Web browser Mozilla Firefox is continuing its advocacy of VPNs by releasing a privacy-focused premium Firefox that features an integrated VPN.
Last October, Mozilla Firefox partnered with ProtonVPN, which stated that “Mozilla’s principles and values align closely with our own.” Now, Mozilla is planning to offer its own VPN bandwidth, both in a free version of its browser and in a paid one, billed monthly.
In an interview with German outlet T3N, Mozilla CEO Chris Beard said: “We’ll offer a solution that gives us all a certain amount of free VPN bandwidth and then offer a premium level over a monthly subscription.”
Providing an example of the benefits of a VPN, Beard went on to say: “We can tell if you’re on a public WiFi network and want to do online banking and say, ‘Wow, you really should use VPN.’” Public WiFi can be a security nightmare that a VPN goes a long way in protecting you from.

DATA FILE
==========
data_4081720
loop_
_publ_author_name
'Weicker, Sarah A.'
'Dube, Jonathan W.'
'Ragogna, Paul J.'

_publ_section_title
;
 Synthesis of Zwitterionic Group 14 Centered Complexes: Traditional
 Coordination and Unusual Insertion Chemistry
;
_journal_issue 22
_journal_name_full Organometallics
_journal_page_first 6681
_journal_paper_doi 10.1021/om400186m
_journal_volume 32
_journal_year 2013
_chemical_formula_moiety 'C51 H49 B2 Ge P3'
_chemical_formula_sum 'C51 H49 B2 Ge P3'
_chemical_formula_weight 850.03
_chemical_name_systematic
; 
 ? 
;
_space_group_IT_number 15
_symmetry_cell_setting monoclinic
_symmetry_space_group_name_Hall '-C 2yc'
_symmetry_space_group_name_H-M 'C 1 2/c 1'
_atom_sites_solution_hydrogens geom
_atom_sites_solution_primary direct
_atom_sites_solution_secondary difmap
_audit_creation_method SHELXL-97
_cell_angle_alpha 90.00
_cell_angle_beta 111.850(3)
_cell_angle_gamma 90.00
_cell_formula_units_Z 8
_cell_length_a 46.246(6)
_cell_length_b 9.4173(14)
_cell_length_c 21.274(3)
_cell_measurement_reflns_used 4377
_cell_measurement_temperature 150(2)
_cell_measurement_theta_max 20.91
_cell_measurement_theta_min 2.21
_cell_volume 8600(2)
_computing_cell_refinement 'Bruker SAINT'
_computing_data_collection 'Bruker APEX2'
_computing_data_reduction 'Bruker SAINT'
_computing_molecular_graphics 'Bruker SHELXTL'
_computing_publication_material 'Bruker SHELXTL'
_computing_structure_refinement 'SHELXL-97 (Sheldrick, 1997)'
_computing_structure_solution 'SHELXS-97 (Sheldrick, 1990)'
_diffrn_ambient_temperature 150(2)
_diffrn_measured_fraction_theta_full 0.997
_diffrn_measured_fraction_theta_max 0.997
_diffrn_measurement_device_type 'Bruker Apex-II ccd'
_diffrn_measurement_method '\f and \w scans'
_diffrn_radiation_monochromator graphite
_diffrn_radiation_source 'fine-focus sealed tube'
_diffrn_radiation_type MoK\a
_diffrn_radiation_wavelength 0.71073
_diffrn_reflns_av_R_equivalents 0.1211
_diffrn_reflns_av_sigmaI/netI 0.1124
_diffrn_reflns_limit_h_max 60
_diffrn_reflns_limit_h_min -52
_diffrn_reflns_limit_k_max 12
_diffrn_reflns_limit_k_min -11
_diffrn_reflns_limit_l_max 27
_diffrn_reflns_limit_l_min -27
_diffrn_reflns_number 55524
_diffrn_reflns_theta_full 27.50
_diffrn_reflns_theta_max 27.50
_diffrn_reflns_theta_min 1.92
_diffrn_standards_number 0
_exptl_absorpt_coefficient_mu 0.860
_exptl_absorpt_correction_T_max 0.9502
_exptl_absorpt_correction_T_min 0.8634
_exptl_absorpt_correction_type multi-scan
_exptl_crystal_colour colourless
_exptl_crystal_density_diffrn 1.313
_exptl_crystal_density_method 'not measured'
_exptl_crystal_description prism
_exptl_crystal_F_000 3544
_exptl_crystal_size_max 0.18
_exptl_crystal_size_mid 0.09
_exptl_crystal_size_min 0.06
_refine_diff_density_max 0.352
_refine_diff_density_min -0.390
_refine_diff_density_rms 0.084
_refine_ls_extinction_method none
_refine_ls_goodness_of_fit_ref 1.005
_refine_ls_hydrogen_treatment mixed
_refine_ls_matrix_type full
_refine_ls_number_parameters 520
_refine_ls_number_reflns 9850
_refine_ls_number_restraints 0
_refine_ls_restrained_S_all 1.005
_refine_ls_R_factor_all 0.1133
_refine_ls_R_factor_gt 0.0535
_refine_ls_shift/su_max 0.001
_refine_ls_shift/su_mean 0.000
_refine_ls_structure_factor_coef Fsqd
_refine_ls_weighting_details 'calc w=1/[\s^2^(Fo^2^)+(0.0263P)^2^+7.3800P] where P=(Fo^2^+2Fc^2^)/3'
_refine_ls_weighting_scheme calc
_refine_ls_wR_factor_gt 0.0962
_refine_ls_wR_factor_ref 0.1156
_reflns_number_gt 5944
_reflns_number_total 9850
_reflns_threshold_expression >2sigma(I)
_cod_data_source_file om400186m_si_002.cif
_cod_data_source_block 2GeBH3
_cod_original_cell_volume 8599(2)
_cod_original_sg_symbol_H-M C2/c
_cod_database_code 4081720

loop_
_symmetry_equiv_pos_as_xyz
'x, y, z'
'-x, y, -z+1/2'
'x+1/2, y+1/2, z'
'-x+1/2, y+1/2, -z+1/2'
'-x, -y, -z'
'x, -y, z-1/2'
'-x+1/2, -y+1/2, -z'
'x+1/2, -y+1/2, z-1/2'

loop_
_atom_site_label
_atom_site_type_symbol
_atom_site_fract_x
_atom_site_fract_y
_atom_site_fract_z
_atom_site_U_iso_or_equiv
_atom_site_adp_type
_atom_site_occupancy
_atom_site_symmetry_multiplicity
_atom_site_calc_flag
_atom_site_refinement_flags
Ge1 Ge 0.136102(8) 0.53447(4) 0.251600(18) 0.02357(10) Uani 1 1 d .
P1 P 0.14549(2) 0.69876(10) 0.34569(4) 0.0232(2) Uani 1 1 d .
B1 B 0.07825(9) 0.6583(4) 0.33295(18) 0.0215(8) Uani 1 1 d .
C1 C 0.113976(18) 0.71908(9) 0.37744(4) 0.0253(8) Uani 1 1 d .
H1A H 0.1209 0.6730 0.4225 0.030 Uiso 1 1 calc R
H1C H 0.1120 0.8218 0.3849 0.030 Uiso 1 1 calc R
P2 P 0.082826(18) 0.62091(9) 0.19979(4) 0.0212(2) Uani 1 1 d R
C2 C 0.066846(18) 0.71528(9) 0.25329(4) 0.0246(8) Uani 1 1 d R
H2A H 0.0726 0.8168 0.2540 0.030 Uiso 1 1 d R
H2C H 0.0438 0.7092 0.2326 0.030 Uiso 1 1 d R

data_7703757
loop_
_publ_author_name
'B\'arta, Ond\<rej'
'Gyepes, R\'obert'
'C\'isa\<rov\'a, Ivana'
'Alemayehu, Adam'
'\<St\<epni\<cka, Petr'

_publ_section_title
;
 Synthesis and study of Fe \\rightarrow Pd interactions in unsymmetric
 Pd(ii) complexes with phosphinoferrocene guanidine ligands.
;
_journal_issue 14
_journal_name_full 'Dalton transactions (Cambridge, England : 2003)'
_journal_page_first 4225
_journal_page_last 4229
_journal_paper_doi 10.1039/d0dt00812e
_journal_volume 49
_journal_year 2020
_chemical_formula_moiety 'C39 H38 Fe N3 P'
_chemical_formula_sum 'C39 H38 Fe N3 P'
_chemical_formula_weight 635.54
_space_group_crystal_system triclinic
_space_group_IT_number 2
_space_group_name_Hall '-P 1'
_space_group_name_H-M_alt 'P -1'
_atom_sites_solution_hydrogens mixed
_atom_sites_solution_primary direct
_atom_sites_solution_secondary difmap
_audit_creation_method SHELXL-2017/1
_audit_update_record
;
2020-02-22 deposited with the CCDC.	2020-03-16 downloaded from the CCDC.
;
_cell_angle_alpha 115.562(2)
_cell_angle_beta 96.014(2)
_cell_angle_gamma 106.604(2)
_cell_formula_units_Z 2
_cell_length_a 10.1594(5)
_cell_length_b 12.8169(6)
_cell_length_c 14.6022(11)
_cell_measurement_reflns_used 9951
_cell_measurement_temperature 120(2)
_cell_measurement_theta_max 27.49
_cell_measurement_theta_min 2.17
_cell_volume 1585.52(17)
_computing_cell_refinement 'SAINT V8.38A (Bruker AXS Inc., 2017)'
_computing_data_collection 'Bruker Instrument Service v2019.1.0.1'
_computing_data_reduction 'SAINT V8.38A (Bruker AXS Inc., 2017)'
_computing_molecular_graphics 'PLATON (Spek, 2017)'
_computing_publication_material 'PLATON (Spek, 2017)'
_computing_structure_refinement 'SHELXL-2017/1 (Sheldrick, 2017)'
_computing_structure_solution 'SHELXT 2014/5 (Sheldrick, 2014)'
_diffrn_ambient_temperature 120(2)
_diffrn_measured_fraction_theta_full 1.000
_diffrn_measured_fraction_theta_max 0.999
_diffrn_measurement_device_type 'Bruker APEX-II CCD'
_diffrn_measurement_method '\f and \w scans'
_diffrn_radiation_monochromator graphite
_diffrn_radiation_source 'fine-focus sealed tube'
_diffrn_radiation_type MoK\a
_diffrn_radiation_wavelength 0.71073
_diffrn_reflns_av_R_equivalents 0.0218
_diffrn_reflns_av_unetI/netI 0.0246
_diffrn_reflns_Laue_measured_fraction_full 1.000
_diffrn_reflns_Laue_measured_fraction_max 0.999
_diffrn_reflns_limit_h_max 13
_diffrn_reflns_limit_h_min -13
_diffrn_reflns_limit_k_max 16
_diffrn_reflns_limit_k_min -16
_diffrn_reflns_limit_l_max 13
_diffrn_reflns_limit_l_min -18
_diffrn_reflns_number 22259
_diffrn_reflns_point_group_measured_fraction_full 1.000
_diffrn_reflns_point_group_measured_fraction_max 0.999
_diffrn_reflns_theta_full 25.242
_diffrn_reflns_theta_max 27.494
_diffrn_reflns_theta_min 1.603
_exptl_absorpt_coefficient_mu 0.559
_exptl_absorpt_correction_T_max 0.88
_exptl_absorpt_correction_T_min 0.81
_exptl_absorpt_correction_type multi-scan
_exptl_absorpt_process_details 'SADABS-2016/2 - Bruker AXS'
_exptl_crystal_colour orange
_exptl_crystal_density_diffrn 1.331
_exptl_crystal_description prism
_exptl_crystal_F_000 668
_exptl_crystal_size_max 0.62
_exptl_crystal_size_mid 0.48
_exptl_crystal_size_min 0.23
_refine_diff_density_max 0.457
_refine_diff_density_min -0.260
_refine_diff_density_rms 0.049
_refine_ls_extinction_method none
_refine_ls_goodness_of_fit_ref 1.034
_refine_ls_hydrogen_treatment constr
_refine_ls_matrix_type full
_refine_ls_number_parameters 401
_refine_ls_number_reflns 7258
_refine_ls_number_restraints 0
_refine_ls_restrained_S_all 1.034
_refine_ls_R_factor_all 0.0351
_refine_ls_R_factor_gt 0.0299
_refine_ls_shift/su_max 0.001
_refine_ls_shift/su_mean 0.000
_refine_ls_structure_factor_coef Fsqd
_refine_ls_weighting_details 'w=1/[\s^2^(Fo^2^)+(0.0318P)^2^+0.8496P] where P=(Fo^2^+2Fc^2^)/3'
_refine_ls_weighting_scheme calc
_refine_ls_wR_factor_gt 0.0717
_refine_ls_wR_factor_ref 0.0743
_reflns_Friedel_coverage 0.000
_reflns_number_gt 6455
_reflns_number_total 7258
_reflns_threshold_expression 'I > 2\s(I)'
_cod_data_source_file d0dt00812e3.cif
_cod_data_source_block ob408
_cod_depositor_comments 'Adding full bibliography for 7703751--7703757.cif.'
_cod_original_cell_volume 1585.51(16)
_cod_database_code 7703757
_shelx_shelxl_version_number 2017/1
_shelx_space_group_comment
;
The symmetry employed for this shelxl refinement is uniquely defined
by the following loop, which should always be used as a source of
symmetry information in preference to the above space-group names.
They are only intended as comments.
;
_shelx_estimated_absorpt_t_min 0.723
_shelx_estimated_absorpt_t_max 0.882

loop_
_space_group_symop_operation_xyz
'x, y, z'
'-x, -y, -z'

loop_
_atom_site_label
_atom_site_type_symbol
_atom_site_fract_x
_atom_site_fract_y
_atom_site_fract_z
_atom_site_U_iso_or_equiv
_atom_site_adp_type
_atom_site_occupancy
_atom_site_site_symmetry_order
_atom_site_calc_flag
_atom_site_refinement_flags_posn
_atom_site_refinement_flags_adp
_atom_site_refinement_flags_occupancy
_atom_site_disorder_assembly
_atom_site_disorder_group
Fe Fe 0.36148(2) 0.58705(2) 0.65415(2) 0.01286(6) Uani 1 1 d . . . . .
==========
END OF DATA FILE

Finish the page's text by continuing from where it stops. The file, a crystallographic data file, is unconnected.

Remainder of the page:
It was also suggested that, alongside a VPN, the premium version will feature secure cloud storage options.
Pricing is unknown at this point, as is the VPN bandwidth limit for the free version, but Beard made clear that all features as they currently are will continue to remain free while, at the same time: “We want to add more subscription services to our mix and focus more on the relationship with the user.”
While there has been no official announcement for Firefox Premium, this is a very strong indicator for a VPN-integrated browser from Mozilla. In January, Mozilla released Firefox 65 which featured improved online privacy controls to better manage what kind of information you share.
By releasing a browser with an integrated VPN, Firefox is clearly working to build a reputation as one of the most privacy-friendly on the market. In a time of data breaches and intrusive snooping, this will likely generate significant appeal.
This new version of Mozilla Firefox is scheduled for release this fall, in October. It’s currently unknown if the VPN functionality will be provided by a third-party provider or created in-house by Mozilla. We have reached out to Mozilla for comment.